How much of my life has been lived under my authority rather than God’s!   For so very long my I lived a lawless existence, disobedient in both big and small things, because regardless of the lip-service I might pay to God, the only real authority I acknowledged was my own.   But when the awesome Majesty of God gets hold of our hearts, though, we will be stopped short of transgressing His commands because we will know what it is to live under Authority, and how worthy He is to demand it of us.

As for the family visit?   I wrestled for a few days with whether it was right or wrong for them to come (I was still trying to discern myself!) until one night, gently, the Spirit of God whispered, “Child, just ask me.”    There was, I believe, a part of me that felt my Father in heaven was stern, and wanted to deny me good gifts.   As if my past sins precluded me from having any benefits today.    Trembling, I asked, “Father, is it OK for my wife and kids to visit this weekend?”    Tears streamed down my face when I felt the waves of His “Yes” to me wash over me, again and again.    I also had the assurance they would be well taken care of.

God wants our submission to His authority, and His alone.   It is not so that He can deny us that which we may want, but so that He can give us everything we need.


6 thoughts on “Authority and Submission”

  1. I’ve often said to people who are allergic to words like “obedience” that to be obedient to the Spirit is literally what it means to be “inspired.” Any inspiration that comes from a source other than the breath of God is not really inspiration. Jesus says that if we want to be His friends, we need to obey His commands. The way I understand this is that by doing what He says, we are reshaped to sympathize with His perspective, so that we do His will not as begrudging fearful slaves but out of genuine friendship.

    The tricky question with authority and submission is how it translates into interpersonal relationships between humans. The Sovereign Grace church, for example, had a lot of problems with sexual abuse that were exacerbated by an authoritarian culture in which submission to the pastor meant not questioning what was going on or “subverting” the pastor’s authority by reporting things to the police. I don’t trust myself enough to tell my parishioners to submit to my authority, and my lack of self-trust seems appropriate and Biblical. I want my parishioners to submit to God’s authority and speak very openly to me if I am contradicting what God has been revealing to them. What is your understanding of how our submission to God’s authority shapes our relationship to our fellow servants of God as shepherds who are nothing like our Shepherd?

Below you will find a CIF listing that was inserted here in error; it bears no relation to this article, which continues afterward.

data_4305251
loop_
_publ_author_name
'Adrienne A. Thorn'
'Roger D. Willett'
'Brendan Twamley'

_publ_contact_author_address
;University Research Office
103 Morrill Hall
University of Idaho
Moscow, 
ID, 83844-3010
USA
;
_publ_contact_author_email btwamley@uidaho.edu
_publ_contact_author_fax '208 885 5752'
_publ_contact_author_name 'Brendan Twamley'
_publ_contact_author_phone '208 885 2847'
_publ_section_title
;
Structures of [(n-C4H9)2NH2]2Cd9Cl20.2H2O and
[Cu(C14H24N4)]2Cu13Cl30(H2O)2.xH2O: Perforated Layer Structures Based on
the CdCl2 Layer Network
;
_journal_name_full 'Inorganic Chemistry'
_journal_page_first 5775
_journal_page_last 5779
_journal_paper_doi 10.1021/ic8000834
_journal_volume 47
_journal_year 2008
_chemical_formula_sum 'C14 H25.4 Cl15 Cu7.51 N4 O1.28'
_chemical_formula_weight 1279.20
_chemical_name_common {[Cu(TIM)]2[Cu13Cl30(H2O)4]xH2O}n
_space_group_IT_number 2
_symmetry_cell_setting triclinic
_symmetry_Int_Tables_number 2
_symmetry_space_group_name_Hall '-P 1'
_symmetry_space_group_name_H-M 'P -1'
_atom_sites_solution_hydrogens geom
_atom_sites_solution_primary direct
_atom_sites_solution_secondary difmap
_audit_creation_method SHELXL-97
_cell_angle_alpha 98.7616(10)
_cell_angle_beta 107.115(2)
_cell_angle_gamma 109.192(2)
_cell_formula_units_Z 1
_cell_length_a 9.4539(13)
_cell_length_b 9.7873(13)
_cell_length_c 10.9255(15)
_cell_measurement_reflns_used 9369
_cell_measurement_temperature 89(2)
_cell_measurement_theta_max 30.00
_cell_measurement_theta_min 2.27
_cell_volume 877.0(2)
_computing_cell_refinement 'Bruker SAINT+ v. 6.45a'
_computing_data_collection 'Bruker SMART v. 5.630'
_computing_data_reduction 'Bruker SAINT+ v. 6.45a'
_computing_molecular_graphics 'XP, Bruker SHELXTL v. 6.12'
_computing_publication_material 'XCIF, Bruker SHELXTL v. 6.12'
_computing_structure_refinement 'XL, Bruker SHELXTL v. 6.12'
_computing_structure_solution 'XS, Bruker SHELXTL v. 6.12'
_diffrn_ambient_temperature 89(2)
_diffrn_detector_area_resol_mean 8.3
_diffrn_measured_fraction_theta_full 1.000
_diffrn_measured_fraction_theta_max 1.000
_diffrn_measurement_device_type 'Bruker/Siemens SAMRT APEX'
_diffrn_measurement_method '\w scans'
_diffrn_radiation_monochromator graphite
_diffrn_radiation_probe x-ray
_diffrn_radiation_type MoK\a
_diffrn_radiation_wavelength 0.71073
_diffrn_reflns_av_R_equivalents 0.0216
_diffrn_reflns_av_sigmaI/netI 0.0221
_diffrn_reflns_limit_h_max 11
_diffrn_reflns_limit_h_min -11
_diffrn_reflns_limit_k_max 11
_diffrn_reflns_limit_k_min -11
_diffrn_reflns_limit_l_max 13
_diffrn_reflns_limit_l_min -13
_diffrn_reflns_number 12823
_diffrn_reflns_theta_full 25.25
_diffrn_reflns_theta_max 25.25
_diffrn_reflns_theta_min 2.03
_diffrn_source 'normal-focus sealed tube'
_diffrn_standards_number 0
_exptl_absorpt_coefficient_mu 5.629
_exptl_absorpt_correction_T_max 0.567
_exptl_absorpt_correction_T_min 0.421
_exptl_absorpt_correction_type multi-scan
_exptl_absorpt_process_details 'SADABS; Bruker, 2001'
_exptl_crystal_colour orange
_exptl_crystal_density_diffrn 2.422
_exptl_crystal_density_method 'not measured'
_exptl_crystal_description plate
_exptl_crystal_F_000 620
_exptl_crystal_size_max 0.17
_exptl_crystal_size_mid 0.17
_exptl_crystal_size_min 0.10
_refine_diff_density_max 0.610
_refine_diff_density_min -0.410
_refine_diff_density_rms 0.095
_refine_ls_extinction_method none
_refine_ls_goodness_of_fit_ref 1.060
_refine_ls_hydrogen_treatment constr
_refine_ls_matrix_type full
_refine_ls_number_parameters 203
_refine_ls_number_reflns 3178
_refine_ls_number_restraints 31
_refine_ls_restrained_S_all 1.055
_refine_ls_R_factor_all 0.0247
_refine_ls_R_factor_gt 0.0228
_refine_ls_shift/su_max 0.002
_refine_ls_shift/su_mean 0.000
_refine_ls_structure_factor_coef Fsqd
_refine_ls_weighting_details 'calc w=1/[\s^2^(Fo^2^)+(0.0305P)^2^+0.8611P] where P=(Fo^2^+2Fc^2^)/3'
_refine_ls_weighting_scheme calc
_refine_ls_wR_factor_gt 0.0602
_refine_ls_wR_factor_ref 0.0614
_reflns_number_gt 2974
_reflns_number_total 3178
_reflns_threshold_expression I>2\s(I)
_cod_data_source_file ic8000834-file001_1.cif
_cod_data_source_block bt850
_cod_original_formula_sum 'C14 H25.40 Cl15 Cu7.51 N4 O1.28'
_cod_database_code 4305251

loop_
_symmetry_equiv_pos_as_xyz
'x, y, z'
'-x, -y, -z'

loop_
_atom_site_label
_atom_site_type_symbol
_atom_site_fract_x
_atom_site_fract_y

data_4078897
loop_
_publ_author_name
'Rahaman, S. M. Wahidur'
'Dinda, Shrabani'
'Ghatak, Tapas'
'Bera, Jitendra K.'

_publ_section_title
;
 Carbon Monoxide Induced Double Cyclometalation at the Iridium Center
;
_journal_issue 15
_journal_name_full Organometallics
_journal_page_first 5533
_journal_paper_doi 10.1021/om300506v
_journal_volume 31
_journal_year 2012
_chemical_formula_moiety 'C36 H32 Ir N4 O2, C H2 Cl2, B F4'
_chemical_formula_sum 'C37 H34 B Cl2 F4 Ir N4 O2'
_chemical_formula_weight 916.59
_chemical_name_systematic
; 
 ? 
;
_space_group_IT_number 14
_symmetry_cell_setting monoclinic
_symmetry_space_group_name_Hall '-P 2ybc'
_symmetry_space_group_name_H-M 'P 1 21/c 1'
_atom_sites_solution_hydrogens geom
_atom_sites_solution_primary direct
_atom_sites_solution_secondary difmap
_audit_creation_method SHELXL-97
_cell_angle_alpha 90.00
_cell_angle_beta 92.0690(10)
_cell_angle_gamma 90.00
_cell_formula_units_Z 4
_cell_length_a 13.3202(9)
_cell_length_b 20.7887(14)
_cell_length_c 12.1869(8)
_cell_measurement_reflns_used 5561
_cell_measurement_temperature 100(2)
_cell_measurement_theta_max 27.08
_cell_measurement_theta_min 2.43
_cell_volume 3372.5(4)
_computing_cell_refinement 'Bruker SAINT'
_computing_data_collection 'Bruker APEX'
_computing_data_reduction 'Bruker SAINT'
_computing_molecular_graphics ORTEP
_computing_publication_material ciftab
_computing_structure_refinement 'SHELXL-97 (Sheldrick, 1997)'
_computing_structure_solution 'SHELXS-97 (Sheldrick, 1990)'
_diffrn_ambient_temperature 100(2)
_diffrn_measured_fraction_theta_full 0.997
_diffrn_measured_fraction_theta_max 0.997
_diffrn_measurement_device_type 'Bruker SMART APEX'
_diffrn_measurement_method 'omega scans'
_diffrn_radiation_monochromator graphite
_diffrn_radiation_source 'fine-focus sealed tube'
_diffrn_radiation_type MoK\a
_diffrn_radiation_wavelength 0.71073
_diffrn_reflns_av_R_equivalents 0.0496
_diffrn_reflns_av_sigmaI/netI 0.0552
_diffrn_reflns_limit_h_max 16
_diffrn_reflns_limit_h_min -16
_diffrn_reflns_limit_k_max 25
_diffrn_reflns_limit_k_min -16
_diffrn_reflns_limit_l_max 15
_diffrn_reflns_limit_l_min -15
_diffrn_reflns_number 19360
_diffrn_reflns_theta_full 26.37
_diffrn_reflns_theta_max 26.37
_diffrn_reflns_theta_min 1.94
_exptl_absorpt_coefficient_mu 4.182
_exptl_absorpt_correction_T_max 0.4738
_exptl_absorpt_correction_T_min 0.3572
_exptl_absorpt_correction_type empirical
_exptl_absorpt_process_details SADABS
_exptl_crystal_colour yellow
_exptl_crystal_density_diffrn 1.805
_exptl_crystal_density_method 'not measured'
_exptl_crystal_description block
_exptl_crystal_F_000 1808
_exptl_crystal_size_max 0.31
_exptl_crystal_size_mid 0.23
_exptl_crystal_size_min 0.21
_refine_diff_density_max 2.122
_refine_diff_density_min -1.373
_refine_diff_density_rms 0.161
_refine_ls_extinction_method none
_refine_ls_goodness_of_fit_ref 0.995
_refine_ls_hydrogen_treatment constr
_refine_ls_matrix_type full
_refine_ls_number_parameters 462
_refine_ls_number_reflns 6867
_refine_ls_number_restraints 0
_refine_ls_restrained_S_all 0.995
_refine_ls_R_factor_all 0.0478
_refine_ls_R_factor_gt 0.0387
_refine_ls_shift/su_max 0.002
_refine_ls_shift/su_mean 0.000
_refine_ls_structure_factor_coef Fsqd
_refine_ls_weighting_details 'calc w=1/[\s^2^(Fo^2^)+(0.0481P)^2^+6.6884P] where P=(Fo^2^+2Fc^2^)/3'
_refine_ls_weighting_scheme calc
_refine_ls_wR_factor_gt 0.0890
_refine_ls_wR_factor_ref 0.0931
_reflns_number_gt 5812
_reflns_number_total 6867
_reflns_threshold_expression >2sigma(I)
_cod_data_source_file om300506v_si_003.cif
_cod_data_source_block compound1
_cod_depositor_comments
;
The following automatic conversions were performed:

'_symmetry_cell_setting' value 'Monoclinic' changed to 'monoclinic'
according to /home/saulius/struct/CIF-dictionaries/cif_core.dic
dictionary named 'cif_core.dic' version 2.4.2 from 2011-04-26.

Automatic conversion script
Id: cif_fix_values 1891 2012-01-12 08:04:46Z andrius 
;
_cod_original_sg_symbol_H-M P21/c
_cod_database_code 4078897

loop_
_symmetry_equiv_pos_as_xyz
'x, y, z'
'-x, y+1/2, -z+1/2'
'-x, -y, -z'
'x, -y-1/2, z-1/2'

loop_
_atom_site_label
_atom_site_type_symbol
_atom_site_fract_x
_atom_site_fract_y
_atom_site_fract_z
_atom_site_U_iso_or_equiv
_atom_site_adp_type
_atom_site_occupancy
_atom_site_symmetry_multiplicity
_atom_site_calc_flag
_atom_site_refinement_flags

2. Morgan, thanks for your comment. You raise a good question and I’m looking forward to seeing how Nee flushes some of that out (if he does) in his book.
    I cringe at the idea of anyone *telling* parishioners (or anyone for that matter) to “submit to my authority.” It seems to me that if a person has to tell people that, they are not operating as God’s authority to begin with, but out of their own. I believe the principle of submission, which Nee speaks to, is one every Christian must learn. He says we must always be looking for whom God has placed in authority over us (he also says we must live into the authority God has bestowed upon each of us as heirs of Christ).